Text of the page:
By Rabbi Joshua Mikutis
In the midst of major societal reckonings – punctuated most prominently by the ongoing pandemic and a mass movement to end endemic racism – we have been challenged to reevaluate how we think about our impact on the world and how we effectively transmit our values to shape the world we want to see.
Despite the seemingly unprecedented nature of this environment, we can find a script to follow in Jewish tradition to achieve those goals. Indeed, Judaism has always understood the need to forge such bonds and outcomes across space and time. Our texts – from prayer and psalms to Talmudic debates – remind us we are not alone now, nor have we ever been.
We find ultimate expression of this in the tenant of l’dor va’dor which teaches us the critical importance of passing on spiritual knowledge and cultural traditions from generation to generation. Just as we inherit the words and work of those who came before us, so too are we meant to pass on the values, ideals, and actions that Judaism rests on. This creates an everlasting cycle of goodness.
This cyclical model informs my work at Entwine, the young adult platform of JDC, the global humanitarian organization, where our team – having sent 5,000 young Jewish adults to volunteer globally – has shifted to craft virtual programs. Our task is not simple at a time of continued social distancing and limits on travel. We must find ways to effectively transmute the complex, beautiful, multi-dimensional Jewish world to people who cannot go farther than their couches.
We also work to give them platforms for making a positive impact on that broader world. Ultimately, we are seeking to motivate them to inspire such passion among those around them. And not just in this moment, but also the future. To do this, we must help them understand that our actions will have ramifications beyond the walls of our homes, the four corners of our device screens, and our little part of the world.
I take a lesson from Rabbi Moshe Menachem Mendel Spivak. His name may not mean much to many of us. But his impact is deep as it is wide, spanning decades and touching millions of lives.
In 1920, he proposed a novel solution to increasing Jewish study, and his colleague Rabbi Meir Shapiro promoted it as a powerful tool to unify our people. It was called daf yomi, where each day Jews around the world would study the same page of Talmud. Spivak originally suggested this just for students in Poland, but the idea caught like wildfire.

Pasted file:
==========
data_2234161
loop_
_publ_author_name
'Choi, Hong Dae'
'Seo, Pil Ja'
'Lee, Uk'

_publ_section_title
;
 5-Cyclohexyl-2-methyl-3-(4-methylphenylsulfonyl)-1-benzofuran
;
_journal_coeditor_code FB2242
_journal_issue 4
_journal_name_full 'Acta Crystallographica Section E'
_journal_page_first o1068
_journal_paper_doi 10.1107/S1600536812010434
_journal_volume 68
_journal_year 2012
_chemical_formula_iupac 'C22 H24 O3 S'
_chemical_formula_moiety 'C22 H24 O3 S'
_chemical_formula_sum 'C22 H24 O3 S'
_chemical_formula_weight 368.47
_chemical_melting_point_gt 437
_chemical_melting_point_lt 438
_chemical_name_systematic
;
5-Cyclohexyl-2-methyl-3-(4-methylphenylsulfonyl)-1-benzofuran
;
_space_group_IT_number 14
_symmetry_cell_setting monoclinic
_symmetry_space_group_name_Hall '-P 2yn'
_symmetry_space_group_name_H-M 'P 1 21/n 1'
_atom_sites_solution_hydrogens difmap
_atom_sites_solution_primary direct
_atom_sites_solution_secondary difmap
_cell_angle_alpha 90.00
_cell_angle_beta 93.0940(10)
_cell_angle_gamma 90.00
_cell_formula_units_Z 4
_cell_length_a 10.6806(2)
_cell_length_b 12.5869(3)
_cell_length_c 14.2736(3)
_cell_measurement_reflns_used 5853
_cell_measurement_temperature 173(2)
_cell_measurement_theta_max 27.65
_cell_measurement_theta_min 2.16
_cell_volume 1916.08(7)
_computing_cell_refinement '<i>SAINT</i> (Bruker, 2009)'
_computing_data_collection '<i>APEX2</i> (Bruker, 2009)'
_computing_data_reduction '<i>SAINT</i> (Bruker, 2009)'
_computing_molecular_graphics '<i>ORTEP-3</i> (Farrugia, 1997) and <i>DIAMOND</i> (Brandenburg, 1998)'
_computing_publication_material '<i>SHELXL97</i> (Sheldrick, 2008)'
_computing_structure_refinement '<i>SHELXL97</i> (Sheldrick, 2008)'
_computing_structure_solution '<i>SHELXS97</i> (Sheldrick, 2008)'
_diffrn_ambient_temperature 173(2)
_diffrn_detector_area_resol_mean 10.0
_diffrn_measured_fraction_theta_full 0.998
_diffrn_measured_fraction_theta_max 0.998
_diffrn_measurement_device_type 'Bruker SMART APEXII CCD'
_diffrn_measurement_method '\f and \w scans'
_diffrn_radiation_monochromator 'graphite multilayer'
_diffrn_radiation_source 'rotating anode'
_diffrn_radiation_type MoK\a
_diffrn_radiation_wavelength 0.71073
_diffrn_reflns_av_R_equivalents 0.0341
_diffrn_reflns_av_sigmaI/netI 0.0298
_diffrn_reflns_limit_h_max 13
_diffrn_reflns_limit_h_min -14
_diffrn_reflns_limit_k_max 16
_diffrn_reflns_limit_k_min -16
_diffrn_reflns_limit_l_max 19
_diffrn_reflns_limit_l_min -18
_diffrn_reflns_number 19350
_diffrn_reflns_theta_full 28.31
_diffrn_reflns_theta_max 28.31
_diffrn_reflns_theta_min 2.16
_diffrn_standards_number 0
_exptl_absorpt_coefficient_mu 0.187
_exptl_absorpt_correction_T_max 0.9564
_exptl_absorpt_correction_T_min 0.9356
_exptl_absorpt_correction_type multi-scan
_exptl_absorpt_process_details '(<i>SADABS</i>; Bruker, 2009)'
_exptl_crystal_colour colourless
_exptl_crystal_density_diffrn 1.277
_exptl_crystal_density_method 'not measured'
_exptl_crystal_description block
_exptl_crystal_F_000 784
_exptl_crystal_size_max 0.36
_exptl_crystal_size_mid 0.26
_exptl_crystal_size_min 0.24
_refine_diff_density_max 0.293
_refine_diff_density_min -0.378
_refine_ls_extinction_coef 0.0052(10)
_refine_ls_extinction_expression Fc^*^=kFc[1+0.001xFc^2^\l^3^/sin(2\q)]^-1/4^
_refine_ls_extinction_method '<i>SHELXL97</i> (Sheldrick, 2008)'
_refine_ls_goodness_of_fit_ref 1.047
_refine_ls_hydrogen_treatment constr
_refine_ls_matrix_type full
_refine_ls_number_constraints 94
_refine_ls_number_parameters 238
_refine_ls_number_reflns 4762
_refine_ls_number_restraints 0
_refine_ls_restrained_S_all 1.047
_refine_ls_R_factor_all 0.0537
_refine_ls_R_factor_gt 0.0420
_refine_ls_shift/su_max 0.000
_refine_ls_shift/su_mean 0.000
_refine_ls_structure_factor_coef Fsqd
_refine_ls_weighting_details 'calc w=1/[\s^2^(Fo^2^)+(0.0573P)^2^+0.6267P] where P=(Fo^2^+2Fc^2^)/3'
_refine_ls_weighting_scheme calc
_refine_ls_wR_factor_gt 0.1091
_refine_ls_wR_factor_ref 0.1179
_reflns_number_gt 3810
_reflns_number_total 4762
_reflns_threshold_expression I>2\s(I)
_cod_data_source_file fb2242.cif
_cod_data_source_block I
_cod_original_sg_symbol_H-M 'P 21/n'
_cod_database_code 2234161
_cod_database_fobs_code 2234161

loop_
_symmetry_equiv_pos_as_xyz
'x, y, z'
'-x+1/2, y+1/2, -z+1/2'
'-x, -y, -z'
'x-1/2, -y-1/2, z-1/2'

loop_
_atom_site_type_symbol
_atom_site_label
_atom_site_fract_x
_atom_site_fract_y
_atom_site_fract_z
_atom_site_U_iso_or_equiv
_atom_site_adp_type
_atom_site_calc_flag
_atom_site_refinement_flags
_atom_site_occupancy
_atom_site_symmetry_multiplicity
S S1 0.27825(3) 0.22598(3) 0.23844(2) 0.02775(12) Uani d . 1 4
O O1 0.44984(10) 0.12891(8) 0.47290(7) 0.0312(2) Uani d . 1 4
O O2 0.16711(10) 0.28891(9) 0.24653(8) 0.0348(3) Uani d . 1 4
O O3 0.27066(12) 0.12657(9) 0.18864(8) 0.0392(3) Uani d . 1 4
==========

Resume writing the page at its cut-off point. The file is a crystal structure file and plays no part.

Today, we find ourselves in the 14th cycle of this global Jewish book club. Every morning, after turning on the teakettle, I open up Shabbat, the tractate of Talmud we are currently on, and study. By engaging in this, I find myself connected to those throughout Jewish history who have clung to these transformative pages and those who read together today.
What’s more, Talmudic ideas and stories inform conversations with my colleagues and friends. Whether we’re talking about our programmatic content, underscoring the importance of acts of global service and volunteerism to Jewish tradition, or examining the history of kashrut, it flows forth.
L’dor vador also manifests itself in material terms. In Sarajevo, for example, young Jewish community leaders and alumni of JDC programming were recently distributing food to homebound elderly as part of a pandemic response. During one stop, an older woman burst into tears.
She explained that during the Siege of Sarajevo in the 1990’s, she too had volunteered to deliver food to those unable to leave their homes. Just as she came to the aid of others, now the rising generation comes to her. The acts of loving-kindness she manifested in the world almost 30 years ago have been replicated today.
And we can do the same because this moment in history calls on us to act.
For some, like Russian-speaking Entwine alumni, it is taking part in a “Babushka Hotline” where they are paired with an isolated senior in JDC’s care in the former Soviet Union to help battle loneliness. For others it will be sharing a teaching with friends about justice and improving our society. And for others still, it will be carrying forward the battle for inclusivity, equality, and diversity.
We take action now not just because today calls for it, but because tomorrow demands it. Future generations are looking to us to illuminate the path, set the example, and clear the way for a future they will build and for the new generations they will inspire.
Rabbi Joshua Mikutis is JDC Entwine’s Jewish Learning Designer.